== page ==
USDA grants $600K to develop seaweed bread
- The U.S Department of Agriculture awarded Maine-based VitaminSea a $600,000 Small Business Innovation Research grant to develop a seaweed-based bread called SeaKelp+, according to BakeryandSnacks.
- Last year, the USDA provided the company $100,000 to begin developing the prototype, but this second round of funding will allow the company to begin recipe collaborations with bakeries and start market testing.
- VitaminSea already provides seaweed for a variety of products, including energy bars, chocolate and animal supplements.
Seaweed is set to become a major trend in Western markets. According to Innova Market Insights, sea vegetables such as seaweed, nori, kelp, and wakame saw 21% growth in new product launches from 2012 to 2016, and the commercial seaweed market is projected to reach $17.59 billion by 2021.
With such growth potential, it’s no wonder that companies are becoming creative with their applications for the ingredient. Seaweed is known for its many health benefits. It contains nutrients such as vitamin B12, vitamin C, riboflavin, niacin and folic acid. It’s also low in calories and is vegan, gluten-free and kosher. This unique combination makes it an attractive ingredient to many consumers whose tastes coincide with a number of current food trends, including plant-based diets, exotic ingredients and environmentally friendly foods.
The USDA is likely interested in funding VitaminSea’s research because of the potential public health benefits associated with a commercially successful seaweed-based bread. Besides having nutritional benefits, seaweed is carbon negative, absorbing carbon dioxide from the sea. It is also fast-growing and requires no fresh water or fertilizer. If VitaminSea is able to produce a popular alternative product to traditional wheat-based bread, both the environment and the general population will benefit.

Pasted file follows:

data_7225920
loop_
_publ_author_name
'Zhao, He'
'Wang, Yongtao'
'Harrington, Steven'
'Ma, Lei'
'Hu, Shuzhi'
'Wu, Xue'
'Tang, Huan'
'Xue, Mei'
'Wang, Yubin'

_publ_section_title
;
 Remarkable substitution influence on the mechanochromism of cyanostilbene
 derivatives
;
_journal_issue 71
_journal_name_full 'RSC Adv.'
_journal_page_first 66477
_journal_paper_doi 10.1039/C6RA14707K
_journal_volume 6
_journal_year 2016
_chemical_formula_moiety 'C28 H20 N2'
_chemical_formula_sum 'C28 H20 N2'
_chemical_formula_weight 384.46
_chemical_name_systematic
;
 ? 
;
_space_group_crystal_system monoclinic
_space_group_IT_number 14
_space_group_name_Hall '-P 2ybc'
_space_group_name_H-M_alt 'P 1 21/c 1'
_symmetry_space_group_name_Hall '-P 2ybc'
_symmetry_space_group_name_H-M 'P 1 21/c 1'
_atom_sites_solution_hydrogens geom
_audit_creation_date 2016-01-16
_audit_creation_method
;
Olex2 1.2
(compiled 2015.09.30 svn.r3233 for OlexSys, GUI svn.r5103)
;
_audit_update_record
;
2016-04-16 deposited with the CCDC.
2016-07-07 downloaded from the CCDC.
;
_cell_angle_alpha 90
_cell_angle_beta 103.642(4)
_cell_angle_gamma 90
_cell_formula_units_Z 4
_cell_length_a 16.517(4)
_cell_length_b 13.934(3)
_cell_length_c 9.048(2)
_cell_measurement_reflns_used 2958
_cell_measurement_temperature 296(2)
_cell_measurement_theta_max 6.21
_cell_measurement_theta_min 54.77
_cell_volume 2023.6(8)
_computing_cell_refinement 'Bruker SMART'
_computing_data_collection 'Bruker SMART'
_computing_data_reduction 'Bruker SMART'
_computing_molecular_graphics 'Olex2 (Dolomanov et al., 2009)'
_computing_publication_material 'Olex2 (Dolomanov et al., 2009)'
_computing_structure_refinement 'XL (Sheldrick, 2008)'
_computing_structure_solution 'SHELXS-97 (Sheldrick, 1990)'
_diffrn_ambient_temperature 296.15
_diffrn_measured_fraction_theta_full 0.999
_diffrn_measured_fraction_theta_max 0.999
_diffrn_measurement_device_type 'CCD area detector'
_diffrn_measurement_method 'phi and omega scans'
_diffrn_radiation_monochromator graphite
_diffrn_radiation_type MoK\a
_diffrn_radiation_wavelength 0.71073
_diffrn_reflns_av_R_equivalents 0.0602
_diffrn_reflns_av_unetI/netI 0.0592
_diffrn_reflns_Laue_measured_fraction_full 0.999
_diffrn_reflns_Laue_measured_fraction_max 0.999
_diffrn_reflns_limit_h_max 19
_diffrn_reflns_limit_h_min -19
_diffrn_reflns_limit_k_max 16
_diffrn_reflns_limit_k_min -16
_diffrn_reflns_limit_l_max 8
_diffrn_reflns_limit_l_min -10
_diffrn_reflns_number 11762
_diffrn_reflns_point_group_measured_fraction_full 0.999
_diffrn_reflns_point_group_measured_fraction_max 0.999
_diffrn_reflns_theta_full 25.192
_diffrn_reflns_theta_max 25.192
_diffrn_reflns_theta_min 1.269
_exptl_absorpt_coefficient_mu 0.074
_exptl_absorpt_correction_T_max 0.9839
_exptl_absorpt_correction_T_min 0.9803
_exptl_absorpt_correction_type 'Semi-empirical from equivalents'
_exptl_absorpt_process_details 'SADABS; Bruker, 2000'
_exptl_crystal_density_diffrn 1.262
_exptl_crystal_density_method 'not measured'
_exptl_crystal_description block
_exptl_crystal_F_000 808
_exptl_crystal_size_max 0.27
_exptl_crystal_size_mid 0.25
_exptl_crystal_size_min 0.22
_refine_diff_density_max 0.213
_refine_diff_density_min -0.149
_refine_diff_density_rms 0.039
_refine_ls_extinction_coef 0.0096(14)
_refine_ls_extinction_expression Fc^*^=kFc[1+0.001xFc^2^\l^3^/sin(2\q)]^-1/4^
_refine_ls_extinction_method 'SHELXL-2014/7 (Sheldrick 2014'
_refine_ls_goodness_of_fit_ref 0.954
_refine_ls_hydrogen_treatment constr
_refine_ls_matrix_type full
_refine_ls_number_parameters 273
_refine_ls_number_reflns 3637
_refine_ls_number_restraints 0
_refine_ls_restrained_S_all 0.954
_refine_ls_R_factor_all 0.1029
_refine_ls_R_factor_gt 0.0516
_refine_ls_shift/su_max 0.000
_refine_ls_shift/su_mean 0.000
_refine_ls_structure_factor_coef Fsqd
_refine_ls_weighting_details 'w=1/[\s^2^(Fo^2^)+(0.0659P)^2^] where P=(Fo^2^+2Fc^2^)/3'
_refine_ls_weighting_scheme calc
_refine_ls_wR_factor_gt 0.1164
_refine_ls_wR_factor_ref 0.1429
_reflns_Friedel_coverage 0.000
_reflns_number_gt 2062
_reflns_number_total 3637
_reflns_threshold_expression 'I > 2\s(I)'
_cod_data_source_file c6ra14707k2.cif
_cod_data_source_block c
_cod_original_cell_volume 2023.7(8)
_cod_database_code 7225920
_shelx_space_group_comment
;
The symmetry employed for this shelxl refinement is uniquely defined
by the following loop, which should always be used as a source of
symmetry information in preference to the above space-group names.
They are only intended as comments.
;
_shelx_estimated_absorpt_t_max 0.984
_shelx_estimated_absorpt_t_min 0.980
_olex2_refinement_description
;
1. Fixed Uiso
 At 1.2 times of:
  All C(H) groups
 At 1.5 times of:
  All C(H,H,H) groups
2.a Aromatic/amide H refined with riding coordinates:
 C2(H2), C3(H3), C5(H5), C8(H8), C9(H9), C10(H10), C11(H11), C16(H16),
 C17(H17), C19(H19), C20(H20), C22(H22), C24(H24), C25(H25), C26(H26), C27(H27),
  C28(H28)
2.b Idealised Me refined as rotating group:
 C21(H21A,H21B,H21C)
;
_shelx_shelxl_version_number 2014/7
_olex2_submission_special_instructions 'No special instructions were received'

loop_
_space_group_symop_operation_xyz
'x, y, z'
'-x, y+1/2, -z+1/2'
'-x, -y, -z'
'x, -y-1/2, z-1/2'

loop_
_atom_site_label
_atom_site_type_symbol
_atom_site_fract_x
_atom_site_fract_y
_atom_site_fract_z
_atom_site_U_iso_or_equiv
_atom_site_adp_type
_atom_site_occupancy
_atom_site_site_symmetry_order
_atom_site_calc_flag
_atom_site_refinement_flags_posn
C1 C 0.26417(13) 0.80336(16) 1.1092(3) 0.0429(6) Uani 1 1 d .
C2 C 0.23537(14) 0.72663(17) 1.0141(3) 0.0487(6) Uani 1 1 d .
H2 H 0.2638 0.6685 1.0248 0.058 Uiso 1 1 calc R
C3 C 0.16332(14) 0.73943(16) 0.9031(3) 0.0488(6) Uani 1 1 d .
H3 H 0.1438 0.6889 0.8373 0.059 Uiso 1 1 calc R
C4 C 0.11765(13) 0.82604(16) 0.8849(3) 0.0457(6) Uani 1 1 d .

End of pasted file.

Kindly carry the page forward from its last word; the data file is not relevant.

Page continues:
However, depending on the taste profile and the look of the bread, VitaminSea may struggle to market SeaKelp+. Although research recently indicated that consumers are more likely to buy wraps that contained seaweed, it also showed they are just as interested in those that contained 5% seaweed as options with 50% or 100% seaweed. At the 100% seaweed level, consumers were hesitant to try the product due to questions about texture, taste, aroma and flavor.
Likewise, if SeaKelp+ tastes too much like the ocean or has a green tinge, it may cause consumers to associate their product with molding bread — not a good way to convince would-be customers to purchase a product. At the same time, bakeries and supermarkets that would distribute the bread may also be turned off by its appearance.
If the seaweed producer can successfully collaborate with a bakery to develop a neutral colored and tasting product, there is little doubt that it will be in demand. Already, seaweed-based foods are starting to take off, including “sea spaghetti” from firms like Seamore Foods, Atlantic Kitchen, Wild Irish Seaweeds and Mara Seaweed. Snack products like kelp jerky from New York-based start-up Shoreline and seaweed chips from Ocean’s Halo, as well as VitaminSea itself have also shown to be popular.
While no prototype or recipe is yet in existence, with more than half a million dollars to extend experimentation, it will be interesting to see what creative recipes the producer comes up with in efforts to get more seaweed in people’s diets.